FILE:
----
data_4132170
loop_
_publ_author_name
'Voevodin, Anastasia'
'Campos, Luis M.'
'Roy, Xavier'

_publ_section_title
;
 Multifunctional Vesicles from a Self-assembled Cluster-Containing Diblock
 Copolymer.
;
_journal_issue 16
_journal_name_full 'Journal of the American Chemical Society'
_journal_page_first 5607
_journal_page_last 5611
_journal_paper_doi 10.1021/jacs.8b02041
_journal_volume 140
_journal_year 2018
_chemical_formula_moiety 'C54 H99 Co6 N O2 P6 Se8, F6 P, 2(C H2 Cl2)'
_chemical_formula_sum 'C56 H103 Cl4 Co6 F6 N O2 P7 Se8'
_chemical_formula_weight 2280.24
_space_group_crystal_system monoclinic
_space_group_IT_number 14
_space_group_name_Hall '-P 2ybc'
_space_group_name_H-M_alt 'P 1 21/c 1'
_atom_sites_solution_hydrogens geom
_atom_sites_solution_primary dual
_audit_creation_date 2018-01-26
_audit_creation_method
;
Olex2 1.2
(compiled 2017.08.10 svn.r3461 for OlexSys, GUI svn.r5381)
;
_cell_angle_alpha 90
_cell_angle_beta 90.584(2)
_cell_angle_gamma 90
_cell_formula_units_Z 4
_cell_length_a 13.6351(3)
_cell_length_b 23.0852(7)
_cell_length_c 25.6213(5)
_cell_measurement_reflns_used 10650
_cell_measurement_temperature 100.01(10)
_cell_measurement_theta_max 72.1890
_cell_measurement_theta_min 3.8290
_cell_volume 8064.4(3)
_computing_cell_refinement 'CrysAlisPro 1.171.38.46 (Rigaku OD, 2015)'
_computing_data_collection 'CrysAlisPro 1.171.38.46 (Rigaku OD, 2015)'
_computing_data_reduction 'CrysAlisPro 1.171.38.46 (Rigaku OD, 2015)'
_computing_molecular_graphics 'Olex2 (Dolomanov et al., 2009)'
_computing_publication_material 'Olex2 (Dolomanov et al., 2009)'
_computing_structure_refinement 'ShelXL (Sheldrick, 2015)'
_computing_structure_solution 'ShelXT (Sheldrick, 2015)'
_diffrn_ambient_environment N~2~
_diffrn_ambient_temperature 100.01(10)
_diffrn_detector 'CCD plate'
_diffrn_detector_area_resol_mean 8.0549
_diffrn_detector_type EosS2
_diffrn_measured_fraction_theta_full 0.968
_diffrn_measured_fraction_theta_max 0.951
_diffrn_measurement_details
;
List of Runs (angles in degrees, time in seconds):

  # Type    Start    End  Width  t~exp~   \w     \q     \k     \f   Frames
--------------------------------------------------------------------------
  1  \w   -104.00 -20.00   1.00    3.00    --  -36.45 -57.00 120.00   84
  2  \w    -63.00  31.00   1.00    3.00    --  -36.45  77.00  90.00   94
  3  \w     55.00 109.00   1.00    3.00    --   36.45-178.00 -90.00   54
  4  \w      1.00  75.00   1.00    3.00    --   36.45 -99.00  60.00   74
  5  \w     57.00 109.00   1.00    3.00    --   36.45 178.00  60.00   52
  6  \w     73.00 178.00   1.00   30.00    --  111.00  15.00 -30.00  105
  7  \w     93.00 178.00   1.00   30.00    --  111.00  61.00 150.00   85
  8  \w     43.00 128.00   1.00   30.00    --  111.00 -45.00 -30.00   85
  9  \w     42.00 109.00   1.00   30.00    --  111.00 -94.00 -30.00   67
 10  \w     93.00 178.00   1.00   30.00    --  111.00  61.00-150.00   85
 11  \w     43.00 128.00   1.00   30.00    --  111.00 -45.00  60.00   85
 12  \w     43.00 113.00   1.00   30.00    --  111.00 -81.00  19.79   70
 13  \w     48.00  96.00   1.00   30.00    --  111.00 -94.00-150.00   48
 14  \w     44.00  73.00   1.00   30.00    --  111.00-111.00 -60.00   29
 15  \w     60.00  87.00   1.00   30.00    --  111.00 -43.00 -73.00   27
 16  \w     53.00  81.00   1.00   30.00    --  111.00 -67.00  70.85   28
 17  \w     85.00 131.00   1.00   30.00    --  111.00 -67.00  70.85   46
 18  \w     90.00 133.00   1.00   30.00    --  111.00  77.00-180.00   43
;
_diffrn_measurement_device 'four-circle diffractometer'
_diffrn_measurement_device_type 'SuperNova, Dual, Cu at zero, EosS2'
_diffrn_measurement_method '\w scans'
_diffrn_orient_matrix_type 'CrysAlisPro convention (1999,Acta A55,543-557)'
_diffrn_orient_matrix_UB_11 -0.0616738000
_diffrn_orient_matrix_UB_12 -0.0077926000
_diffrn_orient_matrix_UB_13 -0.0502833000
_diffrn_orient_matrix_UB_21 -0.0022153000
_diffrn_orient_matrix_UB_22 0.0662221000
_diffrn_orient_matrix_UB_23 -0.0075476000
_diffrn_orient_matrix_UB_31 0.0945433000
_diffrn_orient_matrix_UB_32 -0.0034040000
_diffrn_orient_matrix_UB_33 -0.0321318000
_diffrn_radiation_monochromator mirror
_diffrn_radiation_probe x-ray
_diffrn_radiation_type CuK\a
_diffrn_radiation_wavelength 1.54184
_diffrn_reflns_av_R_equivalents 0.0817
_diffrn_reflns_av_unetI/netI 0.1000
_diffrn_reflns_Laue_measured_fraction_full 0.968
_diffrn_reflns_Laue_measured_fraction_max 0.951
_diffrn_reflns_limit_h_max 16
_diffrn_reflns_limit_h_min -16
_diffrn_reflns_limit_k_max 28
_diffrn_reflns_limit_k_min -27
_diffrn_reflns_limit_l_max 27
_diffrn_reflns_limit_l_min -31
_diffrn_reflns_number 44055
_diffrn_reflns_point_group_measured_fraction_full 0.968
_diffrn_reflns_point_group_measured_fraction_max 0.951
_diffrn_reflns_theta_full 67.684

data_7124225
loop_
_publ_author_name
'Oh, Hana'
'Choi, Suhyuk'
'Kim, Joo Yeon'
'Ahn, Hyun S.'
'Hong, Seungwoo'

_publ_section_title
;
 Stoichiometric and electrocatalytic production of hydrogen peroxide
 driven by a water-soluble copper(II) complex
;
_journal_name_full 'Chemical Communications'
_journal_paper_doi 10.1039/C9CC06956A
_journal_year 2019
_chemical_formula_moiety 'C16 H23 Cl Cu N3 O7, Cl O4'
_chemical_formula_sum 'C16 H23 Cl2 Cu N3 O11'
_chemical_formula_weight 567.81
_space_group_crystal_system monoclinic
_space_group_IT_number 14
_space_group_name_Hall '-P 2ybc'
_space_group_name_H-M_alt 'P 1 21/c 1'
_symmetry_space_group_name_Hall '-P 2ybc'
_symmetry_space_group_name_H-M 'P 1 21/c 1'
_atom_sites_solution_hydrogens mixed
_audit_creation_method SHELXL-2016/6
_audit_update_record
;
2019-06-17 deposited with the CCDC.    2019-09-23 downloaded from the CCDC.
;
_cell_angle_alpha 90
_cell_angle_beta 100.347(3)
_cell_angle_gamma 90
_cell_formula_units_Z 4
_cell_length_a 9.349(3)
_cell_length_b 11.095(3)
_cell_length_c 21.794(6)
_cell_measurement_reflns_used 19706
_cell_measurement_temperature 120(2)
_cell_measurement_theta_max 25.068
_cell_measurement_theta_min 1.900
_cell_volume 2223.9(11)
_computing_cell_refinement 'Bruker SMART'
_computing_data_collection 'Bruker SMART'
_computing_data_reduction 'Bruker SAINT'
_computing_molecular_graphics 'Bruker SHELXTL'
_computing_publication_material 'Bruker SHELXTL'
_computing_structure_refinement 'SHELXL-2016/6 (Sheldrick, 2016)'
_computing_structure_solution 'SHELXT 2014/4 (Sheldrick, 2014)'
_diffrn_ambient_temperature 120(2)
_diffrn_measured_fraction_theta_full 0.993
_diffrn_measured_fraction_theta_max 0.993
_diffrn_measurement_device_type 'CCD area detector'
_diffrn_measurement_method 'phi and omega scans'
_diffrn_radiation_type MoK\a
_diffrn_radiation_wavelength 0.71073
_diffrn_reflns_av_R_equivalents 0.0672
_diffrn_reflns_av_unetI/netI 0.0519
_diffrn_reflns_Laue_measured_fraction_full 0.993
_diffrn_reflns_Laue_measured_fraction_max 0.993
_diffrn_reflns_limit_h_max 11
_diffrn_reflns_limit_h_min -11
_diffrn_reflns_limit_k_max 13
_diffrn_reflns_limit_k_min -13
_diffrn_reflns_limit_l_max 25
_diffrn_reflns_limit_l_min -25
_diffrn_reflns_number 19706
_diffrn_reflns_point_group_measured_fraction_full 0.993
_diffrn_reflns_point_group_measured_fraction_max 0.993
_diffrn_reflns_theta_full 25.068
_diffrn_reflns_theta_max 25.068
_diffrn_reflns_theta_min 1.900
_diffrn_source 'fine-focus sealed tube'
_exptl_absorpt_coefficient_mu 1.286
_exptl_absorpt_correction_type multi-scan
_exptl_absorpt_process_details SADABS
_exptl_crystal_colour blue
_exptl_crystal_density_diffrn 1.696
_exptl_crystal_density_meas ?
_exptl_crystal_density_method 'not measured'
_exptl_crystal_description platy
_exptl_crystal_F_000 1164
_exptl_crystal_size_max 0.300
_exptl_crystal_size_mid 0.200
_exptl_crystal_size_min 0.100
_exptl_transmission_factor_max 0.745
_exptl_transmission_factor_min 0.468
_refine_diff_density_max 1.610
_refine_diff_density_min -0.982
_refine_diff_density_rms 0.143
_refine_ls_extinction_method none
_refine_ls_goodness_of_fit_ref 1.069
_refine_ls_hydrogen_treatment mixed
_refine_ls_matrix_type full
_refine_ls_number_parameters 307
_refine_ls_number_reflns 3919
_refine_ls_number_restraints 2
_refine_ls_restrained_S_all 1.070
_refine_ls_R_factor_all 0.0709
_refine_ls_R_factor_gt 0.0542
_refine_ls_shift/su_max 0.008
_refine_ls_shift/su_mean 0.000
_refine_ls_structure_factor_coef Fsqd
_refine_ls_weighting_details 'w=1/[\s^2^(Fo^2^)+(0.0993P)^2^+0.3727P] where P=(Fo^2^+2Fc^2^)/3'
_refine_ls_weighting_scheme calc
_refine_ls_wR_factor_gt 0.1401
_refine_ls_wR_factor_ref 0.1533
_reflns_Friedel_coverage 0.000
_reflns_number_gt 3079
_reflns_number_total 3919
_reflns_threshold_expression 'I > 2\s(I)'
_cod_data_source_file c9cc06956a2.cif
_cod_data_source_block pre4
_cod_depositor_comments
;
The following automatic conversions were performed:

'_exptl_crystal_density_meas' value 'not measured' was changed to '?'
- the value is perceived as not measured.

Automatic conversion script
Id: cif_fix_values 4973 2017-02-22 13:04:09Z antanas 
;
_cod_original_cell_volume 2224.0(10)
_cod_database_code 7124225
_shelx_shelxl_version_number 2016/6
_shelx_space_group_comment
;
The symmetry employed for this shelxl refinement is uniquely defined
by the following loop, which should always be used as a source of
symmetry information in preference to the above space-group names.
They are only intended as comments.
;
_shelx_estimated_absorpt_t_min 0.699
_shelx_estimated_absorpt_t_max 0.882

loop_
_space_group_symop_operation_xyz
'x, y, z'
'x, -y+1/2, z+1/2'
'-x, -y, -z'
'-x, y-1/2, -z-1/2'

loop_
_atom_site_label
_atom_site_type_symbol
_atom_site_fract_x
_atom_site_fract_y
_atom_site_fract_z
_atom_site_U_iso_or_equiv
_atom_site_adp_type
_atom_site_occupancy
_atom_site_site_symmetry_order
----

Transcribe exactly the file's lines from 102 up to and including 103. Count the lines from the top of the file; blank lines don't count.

_diffrn_reflns_av_unetI/netI 0.1000
_diffrn_reflns_Laue_measured_fraction_full 0.968